Writer/director Matt L. Lockhart dutifully supplies a modern ecological subtext – the polluted waters of the bay no longer supply enough fish to support the watermen, who have been forced to diversify. Otherwise, this is horror the way they used to do it back in the Sixties, sleazy, gnarly and misogynistic.
The misogyny, in particular, is breathtakingly all-pervasive. While the three guys are vividly differentiated – Trailor's a lech, Bret's an easygoing pothead and Mike is a scowling alpha male – the girls are interchangeable and utterly vapid. The nice girl, Diana, is distinguished from the other two only by being even less interesting (and the actress playing her also gives the flattest, most B-move-ish performance.)
Moreover, there's a definite sense that the girls are second-class citizens. The indignities heaped upon them – torture, rape, being menaced with eels (don't ask) – are all recorded matter-of-factly, and no one seems to notice when Chrissy gets a spike through the head. But when Bret is injured, it's cause for a blurry slow-motion sequence and the sobbing of violins.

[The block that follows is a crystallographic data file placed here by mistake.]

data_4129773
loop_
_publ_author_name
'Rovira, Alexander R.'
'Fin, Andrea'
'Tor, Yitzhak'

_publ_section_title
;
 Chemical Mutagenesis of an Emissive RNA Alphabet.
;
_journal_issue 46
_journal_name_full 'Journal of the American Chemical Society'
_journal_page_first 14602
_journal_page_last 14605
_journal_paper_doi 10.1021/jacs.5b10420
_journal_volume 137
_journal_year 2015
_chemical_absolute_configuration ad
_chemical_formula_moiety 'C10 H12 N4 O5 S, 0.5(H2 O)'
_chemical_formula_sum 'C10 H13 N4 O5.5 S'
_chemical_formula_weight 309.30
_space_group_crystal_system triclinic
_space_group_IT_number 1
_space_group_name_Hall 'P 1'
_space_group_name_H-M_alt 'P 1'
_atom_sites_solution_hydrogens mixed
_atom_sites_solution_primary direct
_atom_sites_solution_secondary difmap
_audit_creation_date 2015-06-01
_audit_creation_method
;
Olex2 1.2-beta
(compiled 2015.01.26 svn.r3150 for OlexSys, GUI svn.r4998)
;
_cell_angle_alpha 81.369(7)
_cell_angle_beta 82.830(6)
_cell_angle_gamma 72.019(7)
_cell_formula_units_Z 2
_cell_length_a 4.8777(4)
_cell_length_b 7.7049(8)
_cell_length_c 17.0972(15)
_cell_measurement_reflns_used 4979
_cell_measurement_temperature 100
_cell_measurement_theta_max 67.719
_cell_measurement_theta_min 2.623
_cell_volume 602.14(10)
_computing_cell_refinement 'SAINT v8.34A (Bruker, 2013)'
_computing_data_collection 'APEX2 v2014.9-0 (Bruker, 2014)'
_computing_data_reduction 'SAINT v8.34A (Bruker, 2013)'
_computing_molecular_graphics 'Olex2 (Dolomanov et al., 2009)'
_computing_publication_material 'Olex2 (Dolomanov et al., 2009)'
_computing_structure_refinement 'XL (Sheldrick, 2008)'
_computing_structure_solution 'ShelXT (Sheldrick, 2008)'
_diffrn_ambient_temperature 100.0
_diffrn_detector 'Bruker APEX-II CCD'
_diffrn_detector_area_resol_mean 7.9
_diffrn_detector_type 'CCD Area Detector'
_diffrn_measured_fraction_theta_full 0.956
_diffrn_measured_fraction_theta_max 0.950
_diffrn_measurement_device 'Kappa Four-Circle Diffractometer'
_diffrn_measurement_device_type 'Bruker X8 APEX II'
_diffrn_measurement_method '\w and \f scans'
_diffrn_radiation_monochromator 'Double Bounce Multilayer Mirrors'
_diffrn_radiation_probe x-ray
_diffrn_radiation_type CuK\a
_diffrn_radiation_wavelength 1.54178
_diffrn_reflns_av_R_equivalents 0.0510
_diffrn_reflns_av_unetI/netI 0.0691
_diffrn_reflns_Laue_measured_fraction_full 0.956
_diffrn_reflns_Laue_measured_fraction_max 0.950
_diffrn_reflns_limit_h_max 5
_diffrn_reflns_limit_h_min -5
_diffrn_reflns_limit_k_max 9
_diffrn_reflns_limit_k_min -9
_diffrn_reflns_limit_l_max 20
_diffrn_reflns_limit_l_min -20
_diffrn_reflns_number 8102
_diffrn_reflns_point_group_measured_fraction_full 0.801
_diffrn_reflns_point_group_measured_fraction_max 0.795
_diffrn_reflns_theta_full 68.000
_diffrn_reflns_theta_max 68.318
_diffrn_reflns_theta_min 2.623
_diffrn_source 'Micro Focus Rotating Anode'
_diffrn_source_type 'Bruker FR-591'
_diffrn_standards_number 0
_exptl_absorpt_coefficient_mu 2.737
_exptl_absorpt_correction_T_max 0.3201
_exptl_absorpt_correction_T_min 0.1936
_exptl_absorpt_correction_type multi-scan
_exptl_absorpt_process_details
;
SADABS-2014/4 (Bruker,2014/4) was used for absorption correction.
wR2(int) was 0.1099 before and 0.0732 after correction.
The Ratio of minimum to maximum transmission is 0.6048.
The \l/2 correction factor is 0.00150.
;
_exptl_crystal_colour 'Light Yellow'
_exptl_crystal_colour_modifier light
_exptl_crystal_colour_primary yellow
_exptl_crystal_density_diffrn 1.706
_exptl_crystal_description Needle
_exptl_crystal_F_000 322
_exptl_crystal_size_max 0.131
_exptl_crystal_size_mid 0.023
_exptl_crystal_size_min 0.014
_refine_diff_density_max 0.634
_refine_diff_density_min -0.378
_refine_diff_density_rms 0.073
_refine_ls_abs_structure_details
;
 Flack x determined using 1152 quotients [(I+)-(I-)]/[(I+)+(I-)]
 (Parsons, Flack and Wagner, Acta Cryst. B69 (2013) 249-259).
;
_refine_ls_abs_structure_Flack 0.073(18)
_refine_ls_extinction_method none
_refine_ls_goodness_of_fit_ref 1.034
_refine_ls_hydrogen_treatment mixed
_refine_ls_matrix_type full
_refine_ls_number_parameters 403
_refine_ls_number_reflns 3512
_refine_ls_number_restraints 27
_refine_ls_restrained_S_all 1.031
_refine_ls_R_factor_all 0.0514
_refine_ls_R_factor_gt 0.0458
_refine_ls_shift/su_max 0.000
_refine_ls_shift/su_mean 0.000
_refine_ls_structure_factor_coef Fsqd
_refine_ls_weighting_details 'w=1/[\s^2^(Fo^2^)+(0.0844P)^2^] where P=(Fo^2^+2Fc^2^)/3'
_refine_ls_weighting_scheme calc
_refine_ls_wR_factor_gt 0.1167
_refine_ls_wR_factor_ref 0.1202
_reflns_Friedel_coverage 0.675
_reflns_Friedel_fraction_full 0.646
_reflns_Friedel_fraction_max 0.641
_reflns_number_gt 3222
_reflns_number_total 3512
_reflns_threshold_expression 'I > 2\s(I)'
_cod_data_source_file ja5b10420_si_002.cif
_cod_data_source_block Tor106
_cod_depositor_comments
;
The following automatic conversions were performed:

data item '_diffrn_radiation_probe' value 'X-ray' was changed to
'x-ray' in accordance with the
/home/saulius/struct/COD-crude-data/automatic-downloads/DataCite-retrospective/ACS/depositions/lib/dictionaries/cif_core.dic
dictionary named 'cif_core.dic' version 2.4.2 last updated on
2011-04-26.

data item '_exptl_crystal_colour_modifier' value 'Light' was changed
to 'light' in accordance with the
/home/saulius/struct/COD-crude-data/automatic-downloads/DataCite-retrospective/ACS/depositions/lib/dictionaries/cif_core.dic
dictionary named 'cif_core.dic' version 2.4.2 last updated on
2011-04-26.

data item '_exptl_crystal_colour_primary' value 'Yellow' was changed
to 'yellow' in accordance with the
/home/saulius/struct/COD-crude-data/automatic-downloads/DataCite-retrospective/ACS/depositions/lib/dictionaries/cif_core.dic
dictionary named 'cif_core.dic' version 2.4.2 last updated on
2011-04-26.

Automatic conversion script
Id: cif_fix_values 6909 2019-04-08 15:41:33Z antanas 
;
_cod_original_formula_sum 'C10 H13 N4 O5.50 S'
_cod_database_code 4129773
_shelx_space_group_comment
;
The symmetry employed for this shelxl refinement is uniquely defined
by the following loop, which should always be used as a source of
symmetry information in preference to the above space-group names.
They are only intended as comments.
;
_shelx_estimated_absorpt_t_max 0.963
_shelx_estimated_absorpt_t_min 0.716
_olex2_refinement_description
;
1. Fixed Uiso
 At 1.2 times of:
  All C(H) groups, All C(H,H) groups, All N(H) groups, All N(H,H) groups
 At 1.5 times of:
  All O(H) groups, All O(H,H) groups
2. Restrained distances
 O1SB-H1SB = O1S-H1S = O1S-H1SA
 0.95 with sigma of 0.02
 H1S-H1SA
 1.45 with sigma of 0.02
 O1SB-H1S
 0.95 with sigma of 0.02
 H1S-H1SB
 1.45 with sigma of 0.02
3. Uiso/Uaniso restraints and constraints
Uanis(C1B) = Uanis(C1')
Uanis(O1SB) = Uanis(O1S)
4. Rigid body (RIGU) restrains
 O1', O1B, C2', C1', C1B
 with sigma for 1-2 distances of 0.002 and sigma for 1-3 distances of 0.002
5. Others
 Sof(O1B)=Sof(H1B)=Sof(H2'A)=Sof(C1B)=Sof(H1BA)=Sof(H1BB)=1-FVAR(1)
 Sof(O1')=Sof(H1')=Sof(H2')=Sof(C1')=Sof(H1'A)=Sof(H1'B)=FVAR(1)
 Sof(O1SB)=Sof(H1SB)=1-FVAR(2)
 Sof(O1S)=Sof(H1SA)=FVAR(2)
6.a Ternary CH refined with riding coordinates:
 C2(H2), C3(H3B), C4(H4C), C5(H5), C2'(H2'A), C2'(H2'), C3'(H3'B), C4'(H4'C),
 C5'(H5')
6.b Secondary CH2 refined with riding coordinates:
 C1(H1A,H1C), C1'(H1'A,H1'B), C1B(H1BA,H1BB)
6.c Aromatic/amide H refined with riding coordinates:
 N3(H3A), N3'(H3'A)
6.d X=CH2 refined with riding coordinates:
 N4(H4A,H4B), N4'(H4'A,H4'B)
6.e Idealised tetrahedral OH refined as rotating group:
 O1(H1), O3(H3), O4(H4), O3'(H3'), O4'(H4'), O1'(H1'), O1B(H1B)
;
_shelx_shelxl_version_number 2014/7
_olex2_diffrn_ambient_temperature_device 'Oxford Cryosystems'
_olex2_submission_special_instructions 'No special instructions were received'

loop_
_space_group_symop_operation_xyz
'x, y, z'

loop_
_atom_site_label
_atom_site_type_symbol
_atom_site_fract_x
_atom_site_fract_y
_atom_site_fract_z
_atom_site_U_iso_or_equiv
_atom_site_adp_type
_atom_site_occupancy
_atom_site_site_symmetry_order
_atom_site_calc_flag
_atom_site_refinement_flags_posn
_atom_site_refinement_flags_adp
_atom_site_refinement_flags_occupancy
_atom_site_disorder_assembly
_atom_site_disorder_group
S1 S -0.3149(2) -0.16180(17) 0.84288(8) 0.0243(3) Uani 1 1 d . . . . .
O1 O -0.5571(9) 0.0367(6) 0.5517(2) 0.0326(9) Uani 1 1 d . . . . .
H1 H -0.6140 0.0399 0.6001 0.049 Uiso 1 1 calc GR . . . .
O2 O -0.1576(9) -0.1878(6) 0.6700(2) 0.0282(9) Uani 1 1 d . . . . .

One ought to thoroughly disapprove. And yet … dare one say it? … and yet there's something refreshing about the sheer lack of hypocrisy, as well as Lockhart's fidelity to the shabby appeal of those old drive-in shockers. In addition, Lockhart does well with the somewhat flimsy premise, turning what is basically just a bunch of guys in sou'westers into a memorably dark and nameless menace. Without going down the supernatural route, he makes these tough old sea-dogs, squelching around in their wellies and mumbling their unintelligible argot, credibly hard to kill, and the action sequences are exciting without being hyperbolic.
Probably not a good movie for a first date, then, but if you're a B-movie addict, you might want to point your tiller in the direction of “The Watermen.”